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Evaluating resources is an important part of the research process. Whether you are using books, newspapers, or articles, you should always be sure that the source you use is the best fit for your research. It is especially important to evaluate material found on the Web.
The Internet (Net) is the vast collection of interconnected networks, facilitating data communication services such as email, file transfer and the World Wide Web (Web).
Information on the internet is mostly unfiltered, requiring extra caution in selecting reliable sources. Virtually anyone can create a web site on a topic, regardless of their training, education or experience in the subject field. When conducting Web searches via a search engine (e. g.Google), it is often not possible to tell if these documents are accurate or authoritative. The Internet is a constantly changing, international environment that is ungoverned, generally uncensored and uncontrolled.
By comparison to the World Wide Web, the journal articles and other online resources available through the UMSL Libraries have been evaluated and determined to be authoritative sources by editors, scholars, and librarians. These databases (or, electronic resources) allow you to simultaneously search through hundreds of magazines, journals and newspapers from credible publishing companies. Your results show you who wrote the article, who published it,and when it was published.
Most of the Libraries’ databases are provided to current UMSL students, faculty, and staff through the Internet, but they are more reliable than the average source on the open Web.To search only these authoritative sources
If you have questions,consult with a reference librarian for the best sources of online and print information on your topic.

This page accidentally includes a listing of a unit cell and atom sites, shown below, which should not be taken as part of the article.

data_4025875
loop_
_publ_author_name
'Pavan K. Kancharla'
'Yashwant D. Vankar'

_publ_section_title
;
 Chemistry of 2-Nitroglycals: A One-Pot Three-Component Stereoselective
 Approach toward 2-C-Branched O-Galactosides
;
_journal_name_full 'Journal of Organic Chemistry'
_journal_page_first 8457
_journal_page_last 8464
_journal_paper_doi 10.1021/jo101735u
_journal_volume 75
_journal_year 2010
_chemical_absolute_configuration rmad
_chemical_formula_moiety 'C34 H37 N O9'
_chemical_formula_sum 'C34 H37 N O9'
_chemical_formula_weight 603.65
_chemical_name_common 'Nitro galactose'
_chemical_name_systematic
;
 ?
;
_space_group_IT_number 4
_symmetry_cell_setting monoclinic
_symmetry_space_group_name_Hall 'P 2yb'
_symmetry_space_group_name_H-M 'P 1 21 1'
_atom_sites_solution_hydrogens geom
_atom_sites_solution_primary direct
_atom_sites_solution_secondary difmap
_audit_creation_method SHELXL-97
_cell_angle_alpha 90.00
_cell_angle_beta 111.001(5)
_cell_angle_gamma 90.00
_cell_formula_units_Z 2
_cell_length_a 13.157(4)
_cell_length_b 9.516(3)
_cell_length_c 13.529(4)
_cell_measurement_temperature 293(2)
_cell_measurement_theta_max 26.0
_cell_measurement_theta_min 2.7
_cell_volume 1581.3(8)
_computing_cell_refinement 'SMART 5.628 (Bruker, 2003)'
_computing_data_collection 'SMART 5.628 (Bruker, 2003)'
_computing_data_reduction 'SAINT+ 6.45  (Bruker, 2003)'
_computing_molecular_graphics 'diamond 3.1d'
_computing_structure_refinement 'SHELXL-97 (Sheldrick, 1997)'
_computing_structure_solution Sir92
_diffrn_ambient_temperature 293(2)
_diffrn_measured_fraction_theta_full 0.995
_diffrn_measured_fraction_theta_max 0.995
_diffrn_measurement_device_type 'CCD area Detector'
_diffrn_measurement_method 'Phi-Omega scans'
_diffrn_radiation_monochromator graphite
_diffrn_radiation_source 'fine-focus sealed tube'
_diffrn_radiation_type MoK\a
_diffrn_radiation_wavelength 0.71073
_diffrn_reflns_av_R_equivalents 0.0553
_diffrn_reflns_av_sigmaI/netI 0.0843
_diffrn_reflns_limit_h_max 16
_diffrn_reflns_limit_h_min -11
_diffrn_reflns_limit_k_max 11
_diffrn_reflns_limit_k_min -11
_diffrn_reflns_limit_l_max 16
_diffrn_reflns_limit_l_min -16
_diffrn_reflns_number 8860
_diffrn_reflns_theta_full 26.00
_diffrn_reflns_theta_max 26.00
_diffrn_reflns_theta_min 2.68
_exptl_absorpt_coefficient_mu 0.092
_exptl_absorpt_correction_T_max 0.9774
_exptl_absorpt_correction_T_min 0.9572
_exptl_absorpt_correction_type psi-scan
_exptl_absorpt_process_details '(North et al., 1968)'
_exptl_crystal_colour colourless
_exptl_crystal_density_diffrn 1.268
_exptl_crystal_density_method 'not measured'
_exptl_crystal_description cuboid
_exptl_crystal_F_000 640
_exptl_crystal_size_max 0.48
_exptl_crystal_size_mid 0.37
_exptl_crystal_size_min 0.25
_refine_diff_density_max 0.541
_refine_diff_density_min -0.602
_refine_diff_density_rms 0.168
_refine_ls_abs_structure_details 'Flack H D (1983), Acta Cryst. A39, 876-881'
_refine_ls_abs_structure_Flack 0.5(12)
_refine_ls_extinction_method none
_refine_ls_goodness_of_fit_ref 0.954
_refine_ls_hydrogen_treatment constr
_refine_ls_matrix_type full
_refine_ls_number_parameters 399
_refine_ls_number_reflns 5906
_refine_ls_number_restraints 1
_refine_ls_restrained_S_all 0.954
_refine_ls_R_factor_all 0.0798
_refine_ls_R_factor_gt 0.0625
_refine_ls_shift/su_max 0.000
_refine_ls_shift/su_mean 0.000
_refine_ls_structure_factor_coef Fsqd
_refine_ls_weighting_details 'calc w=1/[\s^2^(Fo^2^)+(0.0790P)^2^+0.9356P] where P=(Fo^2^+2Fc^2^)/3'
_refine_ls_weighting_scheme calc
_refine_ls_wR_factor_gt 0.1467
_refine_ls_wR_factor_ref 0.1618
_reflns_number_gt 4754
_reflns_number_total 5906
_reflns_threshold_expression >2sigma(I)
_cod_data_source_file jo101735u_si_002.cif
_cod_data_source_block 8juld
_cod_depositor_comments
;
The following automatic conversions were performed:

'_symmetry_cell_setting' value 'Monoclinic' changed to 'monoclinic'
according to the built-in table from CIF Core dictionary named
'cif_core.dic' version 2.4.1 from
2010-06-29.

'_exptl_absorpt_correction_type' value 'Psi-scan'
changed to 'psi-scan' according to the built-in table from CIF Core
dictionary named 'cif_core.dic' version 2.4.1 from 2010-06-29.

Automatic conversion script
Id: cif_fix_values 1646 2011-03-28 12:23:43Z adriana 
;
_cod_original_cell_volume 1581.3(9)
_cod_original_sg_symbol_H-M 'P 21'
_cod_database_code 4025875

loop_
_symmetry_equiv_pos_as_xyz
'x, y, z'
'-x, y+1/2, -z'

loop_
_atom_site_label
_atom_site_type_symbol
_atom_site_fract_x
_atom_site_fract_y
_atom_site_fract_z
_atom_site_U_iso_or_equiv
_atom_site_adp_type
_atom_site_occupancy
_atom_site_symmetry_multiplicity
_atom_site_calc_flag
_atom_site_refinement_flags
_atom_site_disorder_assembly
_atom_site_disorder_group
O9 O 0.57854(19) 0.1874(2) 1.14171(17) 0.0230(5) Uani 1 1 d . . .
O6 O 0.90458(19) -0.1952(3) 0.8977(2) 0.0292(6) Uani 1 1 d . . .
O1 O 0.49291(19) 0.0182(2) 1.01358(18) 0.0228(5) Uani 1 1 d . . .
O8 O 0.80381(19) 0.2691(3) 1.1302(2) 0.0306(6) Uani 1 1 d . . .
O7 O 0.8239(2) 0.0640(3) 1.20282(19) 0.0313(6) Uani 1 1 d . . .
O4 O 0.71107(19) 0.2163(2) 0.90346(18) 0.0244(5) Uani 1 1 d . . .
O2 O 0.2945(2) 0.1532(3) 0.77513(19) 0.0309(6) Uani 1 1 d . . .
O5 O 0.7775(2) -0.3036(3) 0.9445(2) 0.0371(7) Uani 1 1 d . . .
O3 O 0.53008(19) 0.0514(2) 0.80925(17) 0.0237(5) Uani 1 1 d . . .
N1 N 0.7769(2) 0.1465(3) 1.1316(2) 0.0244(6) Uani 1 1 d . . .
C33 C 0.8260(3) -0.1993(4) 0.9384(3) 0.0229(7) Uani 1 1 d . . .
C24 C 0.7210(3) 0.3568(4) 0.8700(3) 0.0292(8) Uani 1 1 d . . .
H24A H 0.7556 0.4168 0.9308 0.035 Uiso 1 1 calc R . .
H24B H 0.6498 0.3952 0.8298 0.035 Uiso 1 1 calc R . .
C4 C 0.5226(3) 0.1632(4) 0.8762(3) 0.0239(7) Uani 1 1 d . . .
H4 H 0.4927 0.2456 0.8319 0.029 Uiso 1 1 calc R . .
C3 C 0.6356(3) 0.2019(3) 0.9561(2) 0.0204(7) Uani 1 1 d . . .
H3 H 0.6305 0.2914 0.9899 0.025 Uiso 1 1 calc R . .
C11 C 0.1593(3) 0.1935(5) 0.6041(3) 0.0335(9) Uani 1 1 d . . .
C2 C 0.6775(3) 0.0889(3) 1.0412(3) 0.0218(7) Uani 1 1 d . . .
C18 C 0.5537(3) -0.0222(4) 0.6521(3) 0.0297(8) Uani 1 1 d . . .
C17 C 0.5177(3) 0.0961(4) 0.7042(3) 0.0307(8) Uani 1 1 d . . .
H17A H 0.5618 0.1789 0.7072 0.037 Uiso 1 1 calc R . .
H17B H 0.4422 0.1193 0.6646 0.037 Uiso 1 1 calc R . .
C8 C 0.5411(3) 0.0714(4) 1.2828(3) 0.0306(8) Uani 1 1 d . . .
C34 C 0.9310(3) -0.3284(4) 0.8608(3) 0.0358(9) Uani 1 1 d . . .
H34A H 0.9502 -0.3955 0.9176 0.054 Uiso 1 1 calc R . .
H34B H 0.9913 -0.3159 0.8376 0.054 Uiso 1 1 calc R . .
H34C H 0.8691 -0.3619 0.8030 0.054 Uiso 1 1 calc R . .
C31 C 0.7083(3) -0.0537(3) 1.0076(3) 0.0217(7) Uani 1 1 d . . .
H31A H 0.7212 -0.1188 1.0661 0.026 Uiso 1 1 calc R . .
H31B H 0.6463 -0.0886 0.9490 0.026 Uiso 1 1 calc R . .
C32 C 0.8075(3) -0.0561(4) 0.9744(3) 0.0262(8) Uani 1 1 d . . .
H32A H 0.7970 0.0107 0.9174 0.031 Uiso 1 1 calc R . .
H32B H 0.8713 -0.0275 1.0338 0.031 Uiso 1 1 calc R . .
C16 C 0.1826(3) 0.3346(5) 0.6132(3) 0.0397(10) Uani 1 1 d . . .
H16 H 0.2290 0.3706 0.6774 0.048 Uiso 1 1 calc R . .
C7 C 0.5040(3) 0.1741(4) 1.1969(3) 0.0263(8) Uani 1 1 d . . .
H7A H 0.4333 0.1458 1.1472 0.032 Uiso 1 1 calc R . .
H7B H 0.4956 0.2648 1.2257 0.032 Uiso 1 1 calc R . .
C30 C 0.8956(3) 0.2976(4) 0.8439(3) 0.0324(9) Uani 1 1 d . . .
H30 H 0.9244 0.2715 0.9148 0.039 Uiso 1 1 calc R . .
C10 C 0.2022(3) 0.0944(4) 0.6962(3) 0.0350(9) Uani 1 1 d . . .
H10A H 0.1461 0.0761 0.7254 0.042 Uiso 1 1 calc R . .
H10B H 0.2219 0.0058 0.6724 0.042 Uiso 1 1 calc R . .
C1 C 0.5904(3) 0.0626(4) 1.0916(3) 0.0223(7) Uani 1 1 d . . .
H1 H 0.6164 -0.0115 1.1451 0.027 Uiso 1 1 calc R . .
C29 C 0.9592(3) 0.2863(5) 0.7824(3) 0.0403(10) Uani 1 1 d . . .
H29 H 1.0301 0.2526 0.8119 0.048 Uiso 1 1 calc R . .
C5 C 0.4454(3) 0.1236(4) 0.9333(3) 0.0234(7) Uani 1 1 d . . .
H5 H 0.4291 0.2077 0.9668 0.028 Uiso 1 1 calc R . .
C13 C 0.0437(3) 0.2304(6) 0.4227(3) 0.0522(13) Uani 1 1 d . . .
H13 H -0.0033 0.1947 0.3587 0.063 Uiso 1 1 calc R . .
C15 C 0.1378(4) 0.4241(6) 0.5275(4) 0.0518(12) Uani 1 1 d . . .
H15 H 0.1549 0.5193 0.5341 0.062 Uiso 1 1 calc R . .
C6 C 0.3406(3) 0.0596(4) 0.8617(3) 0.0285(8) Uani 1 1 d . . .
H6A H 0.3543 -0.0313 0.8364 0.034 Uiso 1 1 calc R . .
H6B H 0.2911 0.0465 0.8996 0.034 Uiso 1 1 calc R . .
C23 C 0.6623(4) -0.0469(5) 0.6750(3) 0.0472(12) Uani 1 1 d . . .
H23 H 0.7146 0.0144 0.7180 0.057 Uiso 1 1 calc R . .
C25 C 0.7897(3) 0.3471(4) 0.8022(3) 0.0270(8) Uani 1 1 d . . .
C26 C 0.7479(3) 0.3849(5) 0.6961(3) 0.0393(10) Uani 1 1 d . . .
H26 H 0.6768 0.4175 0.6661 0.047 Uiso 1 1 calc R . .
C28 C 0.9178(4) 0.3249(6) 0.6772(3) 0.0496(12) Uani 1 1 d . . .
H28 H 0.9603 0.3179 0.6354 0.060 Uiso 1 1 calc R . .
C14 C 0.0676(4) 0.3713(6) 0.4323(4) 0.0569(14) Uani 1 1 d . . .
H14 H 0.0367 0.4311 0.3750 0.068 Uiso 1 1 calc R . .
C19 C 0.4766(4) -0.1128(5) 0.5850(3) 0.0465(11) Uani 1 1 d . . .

Summon, the Libraries' Google-like search engine, indexes many of our print and online resources, including journals and books. Enter your keywords; on the results screen, use the options on the left to refine your search. If you do not find what you need, use a specific, specialized database or consult a reference librarian.
A subset of the Google search engine, searches for academic materials such as journal articles, theses, books, abstracts, and technical reports from all disciplines.
If you use Google Scholar on campus, it will automatically connect to library resources.To sync Scholar with library resources from off-campus, change the following setting.
From Google Scholar:
Now when you search,the option for “Full-Text @ My Library” will appear on available resources. Clicking on this link will take you to the full text. You may need to log in with your SSO ID and password.(For more information about access to online library resources, please see these guides:
|Evaluation of Web documents||How to interpret the basics|
Accuracy of Web Documents
Authority of Web Documents
Objectivity of Web Documents
Currency of Web Documents
Coverage of the Web Documents
Table created by Jim Kapoun, adapted by Clinton Berry. Used with permission.
Is Wikipedia a reliable source?
For the answer to this question, see the Evaluating Websites guide from the University of Texas Arlington Library. In addition to information about how to use Wikipedia, it also has more great information and examples about how to determine which websites are reliable.